COFFEE TALK: Visionaire magazine turns 25 this year. To celebrate, the luxury art and fashion publication has cemented its legacy with a book out this fall from Rizzoli. On Thursday morning, cofounders Cecilia Dean and James Kaliardos invited a group of editors to preview the hardcover at The Cadillac House, a newly opened event space on the ground floor of Cadillac’s Manhattan headquarters that will showcase rotating vehicle and art exhibitions, a café by Joe’s Coffee and a retail space for new designers conceived in partnership with the Council of Fashion Designers of America. Visionaire also teamed with the space to curate a sprawling, interactive art gallery, with a new exhibit opening every quarter. (Currently on view: a trippy, large-scale video installation by Geoffrey Lillemon.)
Over a casual breakfast, Dean and Kaliardos discussed how they met (as teenagers, when Kaliardos was enrolled at The New School’s Parsons School of Design and Dean was an up-and-coming model) and eventually launched their publication together with Stephen Gan — with a mix of young ambition and naiveté. What started as an experiment turned into a highly collectible publication that served as a creative outlet for artists including Mario Testino, Steven Meisel, Yoko Ono, Cindy Sherman, Karl Lagerfeld and many more. “What we realized, working in fashion, was that you met so many amazing photographers who had no place to show their own personal work,” Dean said. “I remember at the end of a fashion shoot, [models] would sometimes stay and do more photos. It would have nothing to do with the client — it would be for our own personal use, experimenting with light or movement.”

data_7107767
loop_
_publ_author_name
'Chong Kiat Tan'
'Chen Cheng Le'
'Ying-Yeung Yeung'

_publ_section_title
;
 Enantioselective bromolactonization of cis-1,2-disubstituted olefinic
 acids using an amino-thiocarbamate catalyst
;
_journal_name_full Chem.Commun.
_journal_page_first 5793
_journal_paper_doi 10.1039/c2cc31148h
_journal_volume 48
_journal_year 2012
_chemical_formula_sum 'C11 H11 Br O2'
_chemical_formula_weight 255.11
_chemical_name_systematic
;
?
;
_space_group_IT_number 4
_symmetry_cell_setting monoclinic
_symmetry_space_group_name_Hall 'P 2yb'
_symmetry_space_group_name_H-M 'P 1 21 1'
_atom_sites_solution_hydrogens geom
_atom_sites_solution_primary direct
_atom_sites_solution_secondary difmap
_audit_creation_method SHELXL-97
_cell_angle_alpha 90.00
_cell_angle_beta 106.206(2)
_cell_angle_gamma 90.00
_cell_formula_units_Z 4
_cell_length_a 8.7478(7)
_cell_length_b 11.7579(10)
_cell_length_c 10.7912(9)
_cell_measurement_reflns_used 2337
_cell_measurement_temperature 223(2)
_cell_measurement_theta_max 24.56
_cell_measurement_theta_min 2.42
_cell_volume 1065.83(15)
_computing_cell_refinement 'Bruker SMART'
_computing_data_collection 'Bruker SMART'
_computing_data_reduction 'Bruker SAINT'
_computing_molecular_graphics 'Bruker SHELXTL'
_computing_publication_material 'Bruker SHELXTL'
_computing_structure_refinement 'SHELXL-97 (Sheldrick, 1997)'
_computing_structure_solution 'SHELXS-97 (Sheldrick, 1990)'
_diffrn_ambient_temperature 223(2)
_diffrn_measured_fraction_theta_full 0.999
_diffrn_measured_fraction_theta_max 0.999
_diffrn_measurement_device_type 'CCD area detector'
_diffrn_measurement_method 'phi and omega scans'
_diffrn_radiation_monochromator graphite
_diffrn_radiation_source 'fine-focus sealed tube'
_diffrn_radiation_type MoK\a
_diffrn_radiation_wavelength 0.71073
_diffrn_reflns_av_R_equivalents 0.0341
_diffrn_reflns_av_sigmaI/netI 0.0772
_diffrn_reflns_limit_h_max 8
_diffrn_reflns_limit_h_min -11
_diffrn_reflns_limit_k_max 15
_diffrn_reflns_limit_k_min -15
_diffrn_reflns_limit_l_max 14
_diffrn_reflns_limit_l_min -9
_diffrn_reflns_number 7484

Added Kaliardos: “A lot of [artists] came to us very young, and they really experimented with Visionaire and used it as a playground to develop their own work. I think a lot of those people used us to get their frustrations out — so that they could shoot a ballgown for [another publication] and encompass all that fashion could be in that image — but then they would do some wonky thing for us, something really out of their comfort zone, which is exciting….We really wanted the book to celebrate this imagery.”
The book features 1,453 images from 65 of Visionaire’s past issues over two-and-a-half decades. “With the Rizzoli book, the idea was to reach a larger audience,” Dean said. “We wanted it to be a traditional coffee table book….It’s very easy, tangible, accessible, understandable and reasonably priced — everything that Visionaire isn’t.” The 472-page tome, which also features essays by Pierre Alexandre de Looz and Martin J. Solomon, will retail for $135.